We believe their sacrifice is not in vain, because to paraphrase the opening words of the parade commander: “As the dawn has now pierced the night, the memory of those who served, inspires us to work for the coming of the new light into the dark places of the world – we will remember them”.

LET US PRAY:

Let us pray for peace:
in our homes; our neighbourhood; our country and our world . . ,

We pray for the dead in all wars,
in thanksgiving for their sacrifice.
May the God of mercy welcome them
into lasting peace.

We pray for our country,
in thanksgiving for its influence on us.
In times of sorrow and strife,
may we find strength,
in the support of unselfish and brave people.

We pray for all who have died
since returning from their war service;
their influence still shapes us.
May we hold their memory close
and find comfort in the knowledge
that they are rewarded
by a loving and merciful God.

We pray for the families
our service men and women left behind;
May a lively memory of our loved ones
cause us never take for granted
what our family members have done.
May we keep working for peace
in our home, neighbourhood, country and world.
We pray these prayers
in the name of the Prince of Peace, Jesus Christ,
who lives and reigns with God the Father
and the Holy Spirit, one God, now and always. Amen.
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The Creed:

 

Assembly:
I believe in God,
the Father almighty,
Creator of heaven and earth,
and in Jesus Christ,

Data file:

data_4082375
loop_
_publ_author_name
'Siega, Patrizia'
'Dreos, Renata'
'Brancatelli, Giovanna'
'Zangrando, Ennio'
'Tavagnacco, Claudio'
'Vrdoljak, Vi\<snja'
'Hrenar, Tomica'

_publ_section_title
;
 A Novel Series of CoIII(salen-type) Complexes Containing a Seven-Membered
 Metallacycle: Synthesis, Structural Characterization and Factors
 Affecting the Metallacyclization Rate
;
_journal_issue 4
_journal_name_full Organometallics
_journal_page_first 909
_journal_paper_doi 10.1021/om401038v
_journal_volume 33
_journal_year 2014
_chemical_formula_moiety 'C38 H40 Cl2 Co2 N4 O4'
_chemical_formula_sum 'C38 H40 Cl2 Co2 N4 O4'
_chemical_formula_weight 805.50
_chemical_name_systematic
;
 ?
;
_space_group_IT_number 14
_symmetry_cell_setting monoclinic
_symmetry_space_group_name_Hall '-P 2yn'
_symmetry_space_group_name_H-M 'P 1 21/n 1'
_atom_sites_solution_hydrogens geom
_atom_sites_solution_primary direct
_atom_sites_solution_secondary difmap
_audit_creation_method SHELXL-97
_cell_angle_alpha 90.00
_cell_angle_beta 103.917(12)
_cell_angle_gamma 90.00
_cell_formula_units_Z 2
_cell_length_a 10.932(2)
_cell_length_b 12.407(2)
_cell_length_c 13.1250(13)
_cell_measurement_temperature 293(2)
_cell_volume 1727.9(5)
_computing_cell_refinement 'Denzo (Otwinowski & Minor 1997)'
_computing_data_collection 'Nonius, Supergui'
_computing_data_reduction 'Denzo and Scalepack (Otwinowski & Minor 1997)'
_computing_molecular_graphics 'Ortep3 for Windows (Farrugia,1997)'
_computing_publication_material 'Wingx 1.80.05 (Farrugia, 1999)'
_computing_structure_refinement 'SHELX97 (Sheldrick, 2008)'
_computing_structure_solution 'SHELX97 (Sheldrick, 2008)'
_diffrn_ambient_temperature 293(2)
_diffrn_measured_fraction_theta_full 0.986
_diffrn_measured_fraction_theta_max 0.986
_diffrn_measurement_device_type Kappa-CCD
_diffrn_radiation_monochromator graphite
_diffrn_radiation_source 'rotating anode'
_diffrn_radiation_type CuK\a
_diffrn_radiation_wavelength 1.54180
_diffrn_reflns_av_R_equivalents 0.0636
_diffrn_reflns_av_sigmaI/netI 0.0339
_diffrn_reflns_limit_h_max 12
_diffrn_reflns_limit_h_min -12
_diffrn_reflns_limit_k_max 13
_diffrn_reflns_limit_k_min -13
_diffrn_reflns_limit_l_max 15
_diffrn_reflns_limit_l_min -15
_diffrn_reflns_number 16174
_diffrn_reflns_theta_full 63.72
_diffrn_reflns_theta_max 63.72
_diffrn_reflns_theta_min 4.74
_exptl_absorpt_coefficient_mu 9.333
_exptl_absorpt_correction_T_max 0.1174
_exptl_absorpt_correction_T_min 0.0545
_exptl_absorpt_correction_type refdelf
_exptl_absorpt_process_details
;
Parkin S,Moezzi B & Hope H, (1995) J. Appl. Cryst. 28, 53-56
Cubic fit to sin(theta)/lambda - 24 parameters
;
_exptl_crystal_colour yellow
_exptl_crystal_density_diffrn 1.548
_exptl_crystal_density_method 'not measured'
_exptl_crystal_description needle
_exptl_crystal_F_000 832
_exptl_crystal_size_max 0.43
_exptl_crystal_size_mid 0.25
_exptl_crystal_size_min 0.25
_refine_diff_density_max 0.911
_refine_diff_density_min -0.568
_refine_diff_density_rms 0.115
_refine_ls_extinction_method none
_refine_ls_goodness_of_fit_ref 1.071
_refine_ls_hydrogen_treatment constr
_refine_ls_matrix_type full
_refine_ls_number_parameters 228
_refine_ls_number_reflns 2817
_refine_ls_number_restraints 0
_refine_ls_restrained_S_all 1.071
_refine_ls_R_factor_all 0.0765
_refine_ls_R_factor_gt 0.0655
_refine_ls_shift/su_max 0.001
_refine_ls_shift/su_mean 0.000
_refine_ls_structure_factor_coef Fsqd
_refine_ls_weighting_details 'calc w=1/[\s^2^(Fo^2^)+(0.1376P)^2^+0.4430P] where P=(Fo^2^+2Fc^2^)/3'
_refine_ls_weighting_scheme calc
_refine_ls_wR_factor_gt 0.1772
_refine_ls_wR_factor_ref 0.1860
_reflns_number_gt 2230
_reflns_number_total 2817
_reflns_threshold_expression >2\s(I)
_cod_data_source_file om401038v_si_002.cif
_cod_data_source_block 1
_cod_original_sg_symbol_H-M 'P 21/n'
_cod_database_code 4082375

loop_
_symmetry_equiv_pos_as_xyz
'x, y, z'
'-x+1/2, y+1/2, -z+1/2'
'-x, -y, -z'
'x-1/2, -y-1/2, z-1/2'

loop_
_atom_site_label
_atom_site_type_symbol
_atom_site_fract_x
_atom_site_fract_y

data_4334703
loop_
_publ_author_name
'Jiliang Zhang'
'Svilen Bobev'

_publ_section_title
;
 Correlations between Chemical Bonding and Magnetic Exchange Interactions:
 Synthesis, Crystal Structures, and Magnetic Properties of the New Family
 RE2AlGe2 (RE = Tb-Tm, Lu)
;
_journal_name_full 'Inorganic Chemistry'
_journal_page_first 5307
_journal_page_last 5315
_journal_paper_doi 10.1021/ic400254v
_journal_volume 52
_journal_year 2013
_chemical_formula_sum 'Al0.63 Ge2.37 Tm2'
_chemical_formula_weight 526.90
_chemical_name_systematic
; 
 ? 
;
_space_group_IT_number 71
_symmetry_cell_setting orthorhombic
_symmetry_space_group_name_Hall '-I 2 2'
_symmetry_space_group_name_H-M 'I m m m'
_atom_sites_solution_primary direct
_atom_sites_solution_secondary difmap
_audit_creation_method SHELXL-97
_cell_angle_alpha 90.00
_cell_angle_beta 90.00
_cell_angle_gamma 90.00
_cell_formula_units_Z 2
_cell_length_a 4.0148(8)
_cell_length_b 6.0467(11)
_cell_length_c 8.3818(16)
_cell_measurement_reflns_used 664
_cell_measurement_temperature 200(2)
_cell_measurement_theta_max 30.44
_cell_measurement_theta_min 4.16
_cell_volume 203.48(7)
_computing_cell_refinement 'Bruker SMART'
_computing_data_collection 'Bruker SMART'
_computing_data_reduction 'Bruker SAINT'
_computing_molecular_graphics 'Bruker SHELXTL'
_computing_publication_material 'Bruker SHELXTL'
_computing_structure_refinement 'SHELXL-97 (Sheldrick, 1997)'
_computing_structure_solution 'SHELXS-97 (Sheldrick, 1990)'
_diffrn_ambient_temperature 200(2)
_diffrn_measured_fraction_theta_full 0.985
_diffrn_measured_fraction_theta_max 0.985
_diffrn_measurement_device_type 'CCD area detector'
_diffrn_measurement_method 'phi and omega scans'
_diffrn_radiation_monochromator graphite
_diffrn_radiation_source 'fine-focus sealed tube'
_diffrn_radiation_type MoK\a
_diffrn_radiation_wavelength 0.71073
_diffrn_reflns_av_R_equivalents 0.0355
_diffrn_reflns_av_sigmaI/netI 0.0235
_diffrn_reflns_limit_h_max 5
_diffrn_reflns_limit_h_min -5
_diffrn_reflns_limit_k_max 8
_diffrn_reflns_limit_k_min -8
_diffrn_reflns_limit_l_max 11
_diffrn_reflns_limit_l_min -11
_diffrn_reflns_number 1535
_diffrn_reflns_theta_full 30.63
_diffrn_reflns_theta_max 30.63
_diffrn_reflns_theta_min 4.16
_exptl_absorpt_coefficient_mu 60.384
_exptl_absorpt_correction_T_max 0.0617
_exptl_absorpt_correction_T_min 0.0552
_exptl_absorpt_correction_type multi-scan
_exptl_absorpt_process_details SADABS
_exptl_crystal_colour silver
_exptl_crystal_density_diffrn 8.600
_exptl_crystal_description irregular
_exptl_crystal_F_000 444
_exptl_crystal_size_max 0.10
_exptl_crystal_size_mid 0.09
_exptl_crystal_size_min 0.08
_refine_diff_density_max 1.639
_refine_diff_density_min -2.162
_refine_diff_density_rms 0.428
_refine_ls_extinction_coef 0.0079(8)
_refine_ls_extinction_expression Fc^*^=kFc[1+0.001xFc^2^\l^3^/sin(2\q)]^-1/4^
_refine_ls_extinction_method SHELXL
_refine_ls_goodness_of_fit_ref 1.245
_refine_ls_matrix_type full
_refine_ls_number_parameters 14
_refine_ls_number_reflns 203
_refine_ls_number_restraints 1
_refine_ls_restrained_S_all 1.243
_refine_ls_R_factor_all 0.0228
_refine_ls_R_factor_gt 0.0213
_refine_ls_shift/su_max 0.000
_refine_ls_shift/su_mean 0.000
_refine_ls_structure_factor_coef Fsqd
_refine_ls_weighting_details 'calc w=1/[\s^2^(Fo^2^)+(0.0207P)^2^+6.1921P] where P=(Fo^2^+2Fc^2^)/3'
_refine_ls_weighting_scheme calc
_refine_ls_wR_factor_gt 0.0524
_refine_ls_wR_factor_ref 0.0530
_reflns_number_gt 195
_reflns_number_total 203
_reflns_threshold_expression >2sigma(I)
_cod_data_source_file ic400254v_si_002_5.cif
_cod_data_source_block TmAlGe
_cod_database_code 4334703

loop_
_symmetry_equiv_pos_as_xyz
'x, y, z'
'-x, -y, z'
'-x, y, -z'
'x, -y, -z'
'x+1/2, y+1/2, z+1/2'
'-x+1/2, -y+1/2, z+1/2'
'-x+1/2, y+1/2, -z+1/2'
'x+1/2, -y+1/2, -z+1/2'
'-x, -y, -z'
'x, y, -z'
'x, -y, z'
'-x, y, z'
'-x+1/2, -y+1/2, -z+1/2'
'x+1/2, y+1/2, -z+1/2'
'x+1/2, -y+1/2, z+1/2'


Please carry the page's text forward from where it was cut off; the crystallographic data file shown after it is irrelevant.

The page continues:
his only son, our Lord,
[ At the words that follow, up to
and including: 'the virgin Mary', all bow.
]

who was conceived by the Holy Spirit,
born of the Virgin Mary,
suffered under Pontius Pilate,
was crucified, died and was buried;
he descended into hell;
on the third day he rose again from the dead;
he ascended into heaven,
and is seated at the right hand of God
the Father almighty;
from there he will come to judge
the living and the dead.

I believe in the Holy Spirit,
the holy catholic Church,
the communion of saints,
the forgiveness of sins,
the resurrection of the body,
and life everlasting. Amen.>
 

intercessions:

[ The intercessions have the following outline:

  • A brief opening invitation to pray by the Presider;
  • Two or three intentions offered by the Presider. Where these are taken from a book, the most appropriate ones for that day should be chosen, especially those which relate the the readings or homily;
  • An invitation to the congregation to offer their own intentions. It is helpful if these can be organised to some extent beforehand;
  • If there are special events in the community or special needs for prayer which have not so far been mentioned, the Presider could well introduce such intentions here;
  • A concluding prayer by the Presider. ]
 

[ SAMPLE PRAYERS ]

 
Presider:
Let us pray for peace,
in our homes
in our neighbourhood
in our country
and in our world: . . ,
 
1:
Let us pray for our war dead;
in thanksgiving for their sacrifice.
May the God of mercy
welcome them into lasting peace: - ( pause ) -
LORD, hear our prayer:
( E te Ariki, whakarongo mai ki a matou. )
 
Assembly:
LORD, hear our prayer.
( E te Ariki, whakarongo mai ki a matou. )
 
2:
For our country, Aotearoa New Zealand,
in thanksgiving for its influence on us.
In times of sorrow and strife,
may we find strength and consolation
in the love and support
of unselfish and brave people:- ( pause ) -
LORD, hear our prayer:
( E te Ariki, whakarongo mai ki a matou. )
 
Assembly:
LORD, hear our prayer.
( E te Ariki, whakarongo mai ki a matou. )
 
3:
For those who have died
since returning from war service.
Their influence shapes us still.